Our findings indicate that the prophylactic administration of LEV does not provide a substantial benefit to surgically-treated high-grade glioma patients. This may be due to the low dose of LEV employed for prophylactic treatment, compared to that used in acute treatment, owing to the need to limit side effects for a long-term administration. In fact, a review of the data in the literature on the possible role of prophylactic antiepileptic treatment with traditional agents (phenytoin, phenobarbital, carbamazepine) for early post-operative seizures shows that the main reason for therapeutic failure is subtherapeutic serum concentrations of the drugs. In some studies, serum concentration monitoring was not conducted, making it impossible to establish whether the drug was ineffective or not. , In the current study, post-operative LEV plasma concentrations were within the therapeutic range in all the patients.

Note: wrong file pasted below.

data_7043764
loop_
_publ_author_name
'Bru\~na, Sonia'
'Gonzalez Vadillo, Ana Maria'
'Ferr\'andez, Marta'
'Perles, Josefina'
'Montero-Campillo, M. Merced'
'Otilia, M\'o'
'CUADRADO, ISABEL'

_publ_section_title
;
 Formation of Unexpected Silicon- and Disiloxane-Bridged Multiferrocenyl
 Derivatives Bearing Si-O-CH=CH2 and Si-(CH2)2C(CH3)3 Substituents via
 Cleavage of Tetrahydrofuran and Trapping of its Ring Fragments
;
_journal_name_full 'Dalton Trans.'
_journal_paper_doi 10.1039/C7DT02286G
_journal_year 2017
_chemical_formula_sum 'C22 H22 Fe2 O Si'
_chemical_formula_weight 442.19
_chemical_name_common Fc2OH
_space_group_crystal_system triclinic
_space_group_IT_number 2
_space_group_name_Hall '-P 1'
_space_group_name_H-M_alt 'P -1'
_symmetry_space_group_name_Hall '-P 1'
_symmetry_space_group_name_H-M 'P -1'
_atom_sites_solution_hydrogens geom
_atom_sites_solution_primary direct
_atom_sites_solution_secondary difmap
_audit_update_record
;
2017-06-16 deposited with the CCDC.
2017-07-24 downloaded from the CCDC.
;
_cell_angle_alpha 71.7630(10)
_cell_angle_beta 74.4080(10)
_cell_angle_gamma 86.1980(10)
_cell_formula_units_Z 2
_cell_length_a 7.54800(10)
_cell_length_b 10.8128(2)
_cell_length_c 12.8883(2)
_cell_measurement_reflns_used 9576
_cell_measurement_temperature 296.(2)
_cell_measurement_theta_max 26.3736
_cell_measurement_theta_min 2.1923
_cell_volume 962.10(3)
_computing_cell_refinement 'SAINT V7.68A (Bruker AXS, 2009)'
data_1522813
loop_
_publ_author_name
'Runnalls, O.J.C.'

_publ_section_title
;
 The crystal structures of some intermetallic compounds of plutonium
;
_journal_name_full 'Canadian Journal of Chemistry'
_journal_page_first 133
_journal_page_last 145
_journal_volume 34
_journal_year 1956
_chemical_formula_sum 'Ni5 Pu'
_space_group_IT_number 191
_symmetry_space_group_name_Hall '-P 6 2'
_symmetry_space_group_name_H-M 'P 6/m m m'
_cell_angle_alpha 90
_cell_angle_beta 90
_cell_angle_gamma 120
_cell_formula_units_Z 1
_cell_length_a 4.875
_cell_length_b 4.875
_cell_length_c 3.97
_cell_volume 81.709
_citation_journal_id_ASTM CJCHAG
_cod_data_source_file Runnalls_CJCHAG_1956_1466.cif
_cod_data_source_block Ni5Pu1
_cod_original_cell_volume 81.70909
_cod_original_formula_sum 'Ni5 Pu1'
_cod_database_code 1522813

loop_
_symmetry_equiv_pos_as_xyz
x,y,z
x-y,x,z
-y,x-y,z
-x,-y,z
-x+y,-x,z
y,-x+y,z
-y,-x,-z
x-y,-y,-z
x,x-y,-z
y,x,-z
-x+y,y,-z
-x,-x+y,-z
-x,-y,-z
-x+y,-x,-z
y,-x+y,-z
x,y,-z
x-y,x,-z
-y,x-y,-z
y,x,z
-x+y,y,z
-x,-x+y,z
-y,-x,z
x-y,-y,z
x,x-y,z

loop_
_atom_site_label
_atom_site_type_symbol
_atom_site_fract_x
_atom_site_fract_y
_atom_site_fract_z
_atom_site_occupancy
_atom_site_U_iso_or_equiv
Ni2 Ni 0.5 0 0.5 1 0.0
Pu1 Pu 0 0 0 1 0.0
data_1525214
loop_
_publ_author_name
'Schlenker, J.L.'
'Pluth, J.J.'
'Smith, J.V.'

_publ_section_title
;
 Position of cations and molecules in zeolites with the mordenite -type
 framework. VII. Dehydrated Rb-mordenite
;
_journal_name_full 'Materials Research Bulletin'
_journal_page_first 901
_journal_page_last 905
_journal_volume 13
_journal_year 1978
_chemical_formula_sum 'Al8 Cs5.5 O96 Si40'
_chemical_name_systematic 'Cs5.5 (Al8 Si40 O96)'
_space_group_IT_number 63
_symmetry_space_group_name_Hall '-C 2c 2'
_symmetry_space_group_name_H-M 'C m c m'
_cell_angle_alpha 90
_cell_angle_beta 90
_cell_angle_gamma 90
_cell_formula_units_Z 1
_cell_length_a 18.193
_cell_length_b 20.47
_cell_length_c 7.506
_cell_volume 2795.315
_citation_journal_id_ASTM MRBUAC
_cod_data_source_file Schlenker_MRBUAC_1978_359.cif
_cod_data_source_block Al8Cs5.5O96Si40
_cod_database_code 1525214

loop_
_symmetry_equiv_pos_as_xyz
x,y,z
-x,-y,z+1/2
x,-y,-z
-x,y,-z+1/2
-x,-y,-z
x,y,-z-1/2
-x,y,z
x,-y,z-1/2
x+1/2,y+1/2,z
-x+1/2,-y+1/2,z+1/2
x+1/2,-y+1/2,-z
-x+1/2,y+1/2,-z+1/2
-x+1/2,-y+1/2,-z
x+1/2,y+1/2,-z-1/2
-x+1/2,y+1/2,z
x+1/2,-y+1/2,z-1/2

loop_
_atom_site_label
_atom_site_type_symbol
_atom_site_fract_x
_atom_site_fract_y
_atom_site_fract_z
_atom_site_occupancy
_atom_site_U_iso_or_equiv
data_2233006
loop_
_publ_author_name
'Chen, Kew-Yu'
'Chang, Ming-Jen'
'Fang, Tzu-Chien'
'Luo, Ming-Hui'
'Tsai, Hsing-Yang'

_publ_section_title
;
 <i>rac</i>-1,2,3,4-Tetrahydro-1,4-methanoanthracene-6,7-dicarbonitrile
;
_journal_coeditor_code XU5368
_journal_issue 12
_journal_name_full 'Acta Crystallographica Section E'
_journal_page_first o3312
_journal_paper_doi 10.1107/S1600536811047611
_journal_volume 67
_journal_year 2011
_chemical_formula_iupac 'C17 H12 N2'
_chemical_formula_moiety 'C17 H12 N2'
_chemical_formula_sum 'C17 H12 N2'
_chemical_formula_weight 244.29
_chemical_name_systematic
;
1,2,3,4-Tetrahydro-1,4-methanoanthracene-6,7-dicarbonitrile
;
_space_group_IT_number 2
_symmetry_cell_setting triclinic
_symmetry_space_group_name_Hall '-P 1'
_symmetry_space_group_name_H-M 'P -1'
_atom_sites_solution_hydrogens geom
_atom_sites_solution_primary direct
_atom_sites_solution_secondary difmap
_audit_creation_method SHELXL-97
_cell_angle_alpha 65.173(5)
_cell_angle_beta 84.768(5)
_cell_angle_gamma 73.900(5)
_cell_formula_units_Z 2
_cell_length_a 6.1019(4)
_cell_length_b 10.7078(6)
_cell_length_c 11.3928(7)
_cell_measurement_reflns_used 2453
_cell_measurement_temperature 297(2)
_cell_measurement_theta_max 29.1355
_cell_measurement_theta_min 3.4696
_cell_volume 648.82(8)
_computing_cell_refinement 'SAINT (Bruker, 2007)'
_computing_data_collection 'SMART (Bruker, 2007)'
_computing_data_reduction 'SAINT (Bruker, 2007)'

Antiepileptic prophylaxis in patients with intracranial tumors is still a matter of debate. In this specific category of patients with high-grade gliomas undergoing craniotomy, AED prophylaxis should not be administered routinely. Further investigations detecting subgroups of patients at higher risk of developing seizures post-operatively (i.e. younger patients) are welcome in order to selectively administer AED prophylaxis.
[Table 1], [Table 2], [Table 3], [Table 4]